We’ve been doing a lot of trying things out lately, and not a lot of actually getting much done. But sometimes that’s ok, if only to satisfy your own curiosity. One thing that’s been bugging me is how close we got to making some really useful pcbs with the laser cutter (cutting the etch resist from Halfords Car Paint applied to the copper board) and that it was the soldering, rather than the making of the pcb, that failed.

So what if we had some cheap form of solder resist – would the pcb have worked then?
I couldn’t get the idea out of my head that an enamel paint should not only stop the solder from sticking to the copper board, but should also be pretty heat-resistant too. And the cheapest source of enamel paint…?

There’s a peculiar fancy-dress shop on George Street, in Hove, filled with all kinds of outfits and make up and wigs, false eyelashes and nail varnish that’s frequented by some rather burly looking fellas. Taking a lead from a strapping six-footer with a deep voice (who called the shop assistant by name, so it obviously wasn’t his first visit) I wandered in and checked out the nail varnish. I’m sure the shop assistant thought I was looking for something that wouldn’t clash with my eyes, but in all honesty I just wanted a matt, plain paint with no glitter or metallic flecks in it. And it had to be enamel, not acrylic. I was quite particular about that, which reinforced the shop assistant’s view that I knew more about ladies nail varnish than I cared to admit to.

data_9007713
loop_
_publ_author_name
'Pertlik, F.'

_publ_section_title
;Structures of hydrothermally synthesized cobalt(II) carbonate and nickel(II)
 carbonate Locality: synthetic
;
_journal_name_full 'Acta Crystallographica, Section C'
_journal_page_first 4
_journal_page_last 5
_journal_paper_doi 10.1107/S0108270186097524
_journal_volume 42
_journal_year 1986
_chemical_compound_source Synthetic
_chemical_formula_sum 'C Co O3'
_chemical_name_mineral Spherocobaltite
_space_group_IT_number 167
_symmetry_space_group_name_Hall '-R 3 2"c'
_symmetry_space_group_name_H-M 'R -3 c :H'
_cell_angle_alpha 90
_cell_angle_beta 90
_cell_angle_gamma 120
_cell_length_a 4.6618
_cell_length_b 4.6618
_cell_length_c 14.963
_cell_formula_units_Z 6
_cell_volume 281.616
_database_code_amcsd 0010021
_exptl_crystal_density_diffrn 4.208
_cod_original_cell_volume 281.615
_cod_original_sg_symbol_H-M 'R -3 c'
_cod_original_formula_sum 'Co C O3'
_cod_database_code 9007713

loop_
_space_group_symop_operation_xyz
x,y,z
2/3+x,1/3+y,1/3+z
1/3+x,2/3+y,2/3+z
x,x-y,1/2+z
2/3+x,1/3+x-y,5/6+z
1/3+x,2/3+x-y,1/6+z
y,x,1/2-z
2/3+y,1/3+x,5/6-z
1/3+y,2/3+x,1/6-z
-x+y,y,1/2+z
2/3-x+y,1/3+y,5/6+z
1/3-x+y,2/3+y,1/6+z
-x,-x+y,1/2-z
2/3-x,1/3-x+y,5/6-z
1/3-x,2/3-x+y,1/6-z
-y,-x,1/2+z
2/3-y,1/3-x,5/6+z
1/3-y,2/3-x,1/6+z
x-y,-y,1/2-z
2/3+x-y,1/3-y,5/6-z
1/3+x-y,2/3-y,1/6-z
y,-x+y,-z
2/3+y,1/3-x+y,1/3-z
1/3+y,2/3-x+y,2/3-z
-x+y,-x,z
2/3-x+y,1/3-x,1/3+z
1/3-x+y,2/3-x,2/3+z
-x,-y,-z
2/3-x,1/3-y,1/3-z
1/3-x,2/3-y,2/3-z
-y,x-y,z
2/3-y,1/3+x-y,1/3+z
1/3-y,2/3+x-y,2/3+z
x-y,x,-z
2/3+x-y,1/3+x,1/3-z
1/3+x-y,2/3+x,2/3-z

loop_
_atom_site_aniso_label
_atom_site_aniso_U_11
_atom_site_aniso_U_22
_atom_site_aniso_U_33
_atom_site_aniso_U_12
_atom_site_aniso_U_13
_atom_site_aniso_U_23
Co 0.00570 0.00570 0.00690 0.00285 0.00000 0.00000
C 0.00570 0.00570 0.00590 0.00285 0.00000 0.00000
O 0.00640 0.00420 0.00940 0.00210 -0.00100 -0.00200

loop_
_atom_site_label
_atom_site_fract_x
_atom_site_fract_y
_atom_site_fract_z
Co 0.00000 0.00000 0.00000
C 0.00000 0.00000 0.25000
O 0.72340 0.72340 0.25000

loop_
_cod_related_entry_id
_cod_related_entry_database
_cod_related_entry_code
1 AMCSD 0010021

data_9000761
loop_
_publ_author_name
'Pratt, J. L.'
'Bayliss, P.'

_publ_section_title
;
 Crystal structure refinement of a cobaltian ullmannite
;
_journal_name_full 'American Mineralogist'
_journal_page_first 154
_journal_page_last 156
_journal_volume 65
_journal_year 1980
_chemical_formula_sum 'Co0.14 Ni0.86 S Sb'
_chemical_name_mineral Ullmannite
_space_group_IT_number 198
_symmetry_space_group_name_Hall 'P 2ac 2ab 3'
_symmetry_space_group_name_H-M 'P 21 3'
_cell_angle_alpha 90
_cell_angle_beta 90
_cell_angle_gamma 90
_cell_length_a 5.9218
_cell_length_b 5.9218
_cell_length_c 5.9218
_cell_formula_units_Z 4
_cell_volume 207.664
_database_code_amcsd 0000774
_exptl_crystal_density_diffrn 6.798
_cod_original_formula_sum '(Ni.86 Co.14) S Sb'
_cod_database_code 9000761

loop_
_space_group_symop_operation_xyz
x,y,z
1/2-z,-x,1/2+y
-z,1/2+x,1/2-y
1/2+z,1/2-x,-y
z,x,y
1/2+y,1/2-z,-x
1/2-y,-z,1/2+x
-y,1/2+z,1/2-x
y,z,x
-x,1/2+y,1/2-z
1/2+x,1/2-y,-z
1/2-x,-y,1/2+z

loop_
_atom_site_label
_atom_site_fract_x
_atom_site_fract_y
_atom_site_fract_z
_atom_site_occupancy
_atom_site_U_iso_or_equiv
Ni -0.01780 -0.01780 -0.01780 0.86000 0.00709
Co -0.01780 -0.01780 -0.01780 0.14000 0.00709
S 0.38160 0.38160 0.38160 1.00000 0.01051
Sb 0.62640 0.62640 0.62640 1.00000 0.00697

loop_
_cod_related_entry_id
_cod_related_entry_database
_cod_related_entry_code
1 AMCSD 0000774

Just £1 later and I was the proud owner of some lime green, plain opaque nail varnish. It didn’t paint onto the board very well, using the brush supplied in the top of the bottle, but well enough for a proof-of-concept attempt.

I deliberately painted over some of the holes I intended to solder, and sloshed it around over some tracks on an old pcb that had no use. The idea is to test for continuity across the tracks that have been painted over and hopefully will still return negative (which is why the nail varnish had to have no metallic flecks or glitter effect in it). Then I’ll try soldering onto a painted area.

As you can see from the photo above, the solder took to the pcb where the pads were still exposed, but the last pair of pads appear scorched. This is because the solder refused to stick – it kept rolling up into a ball and coming away from the board as I lifted the soldering iron.

Also there’s a patch where the two tracks run side by side which appears scorched too. This is where I tried to apply some solder to create a deliberate bridge between the two tracks. Once again the solder just balled together and fell off the board with a slight tap.

So all in all, it was a successful test. Our conclusion?
If you get non-metallic, enamel nail varnish, and paint it over your pcb, leaving only the required pads exposed, it does indeed act like a cheap solder mask.